Everyday Beauty

I am transfixed by a (hitherto) private experience of the beauty of ordinary people. Admittedly, this doesn’t happen all the time and everywhere. The experience is most strongly felt when I am at church, probably because there I have the Lord’s gift of leisure on a day of rest. When I walk the halls, I want to tell almost everyone I see what a pleasure they bring me, but I feel I can’t. Expressing this here is the first step for me of indulging the urge to expound on what I see and admire in them.

By way of preface, I am without apology biased in my appraisal of human beauty: I am thoroughly enamoured with the Christian account of life and what it says it means to flourish. This is in evidence when I see the lurid signs advertising (retch) “gentlemen’s clubs”. What the world says is the very epitome of beauty is more like beauty having fallen off of a motorcycle moving at 80 miles per hour, which, I say, should incline us more toward pity than desire. The aggressively made up woman whose posture or look says “Yes….” or “Come here, you…” is actually saying “Yes, I have to do this to make a living” and “Come here, you, and see how much pretended interest your money can buy”. Human beings are fulfilled by communion, not consumption: this sort of interaction has more to do with cannibalism than with real sexuality.

On the other hand, I believe that there must be an appropriate appreciation of sexual beauty. That is not at all the same thing as winking at immodesty or sexual sin, but a joyous echo of the Maker’s “Good and very good”. The first thing to shout from the rooftops is that a woman who is obviously pregnant is a pleasure to behold: fertility is a blessing and a baby-swollen belly is heavy with glory. Any ideal of beauty that denies this is simply blind. Equally beautiful is a man whose finger is held by a toddler as it walks beside him. These vignettes of youth are sweet, but also beautiful is the older man or woman who carefully leads about a spouse with dementia, showing steadfast love in their darkened days. All these are sexual because they follow the grain of male and female and they are beautiful because they are good.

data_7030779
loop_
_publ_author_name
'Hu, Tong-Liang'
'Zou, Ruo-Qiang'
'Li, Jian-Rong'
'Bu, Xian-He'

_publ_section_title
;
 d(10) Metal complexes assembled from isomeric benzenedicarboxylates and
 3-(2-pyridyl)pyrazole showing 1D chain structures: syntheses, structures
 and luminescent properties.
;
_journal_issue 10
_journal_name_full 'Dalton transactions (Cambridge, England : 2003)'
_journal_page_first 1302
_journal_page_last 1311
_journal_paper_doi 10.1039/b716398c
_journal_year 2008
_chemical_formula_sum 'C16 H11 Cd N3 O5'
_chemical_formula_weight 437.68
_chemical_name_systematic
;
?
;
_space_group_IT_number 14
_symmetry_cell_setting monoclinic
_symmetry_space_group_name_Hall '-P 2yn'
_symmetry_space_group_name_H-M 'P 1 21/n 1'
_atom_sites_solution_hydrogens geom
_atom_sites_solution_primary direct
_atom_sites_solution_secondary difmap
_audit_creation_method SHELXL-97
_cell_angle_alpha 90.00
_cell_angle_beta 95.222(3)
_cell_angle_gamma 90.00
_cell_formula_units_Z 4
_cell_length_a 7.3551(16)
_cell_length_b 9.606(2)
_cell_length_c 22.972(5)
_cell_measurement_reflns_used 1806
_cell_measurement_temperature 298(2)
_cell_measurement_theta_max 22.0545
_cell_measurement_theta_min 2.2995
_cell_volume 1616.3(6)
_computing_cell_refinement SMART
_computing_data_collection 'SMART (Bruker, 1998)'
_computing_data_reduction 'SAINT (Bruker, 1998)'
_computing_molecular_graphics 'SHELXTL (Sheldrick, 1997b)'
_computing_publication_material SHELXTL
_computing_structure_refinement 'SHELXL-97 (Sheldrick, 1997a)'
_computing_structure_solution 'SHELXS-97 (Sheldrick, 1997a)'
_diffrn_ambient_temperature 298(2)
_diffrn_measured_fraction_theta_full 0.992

There is also a beauty in weariness if that weariness is incurred from love shown to others. The older mother whose every expression is shadowed with care for an errant child, the security guard whose service involves diligence through tedium much more than heroics in crisis. Gratitude colors such sights and makes them beautiful to us because we know each contributes significantly to our quality of life.

Lastly for now, there is beauty in age, whether it be little or great. Youth is obviously pretty, but there is a storied beauty in the visage of an older man or woman. As the scriptures say, “Gray hair is a crown of glory; it is gained in a righteous life.” Modern culture tends to despise advanced age, probably because difficult questions then become increasingly hard to avoid. In the body of Christ, however, it can be a time to take satisfaction in the work of God. In this way, old age is a marvelous picture of beautiful salvation.

Now, tell me: do you see it, too?

2 thoughts on “Everyday Beauty

  1. Leisure really does bring out beauty, doesn’t it, Tyler?

    And you are right about that storied beauty. And the “grey hair in a righteous life”.

    “Difficult questions become increasingly hard to avoid” like about mortality and morbidity.

    And thank you for the words about our first responders like security guards.

    1. It does, Adelaide. I value whatever increases my gratitude. It seems the best antidote to misery and bitterness.

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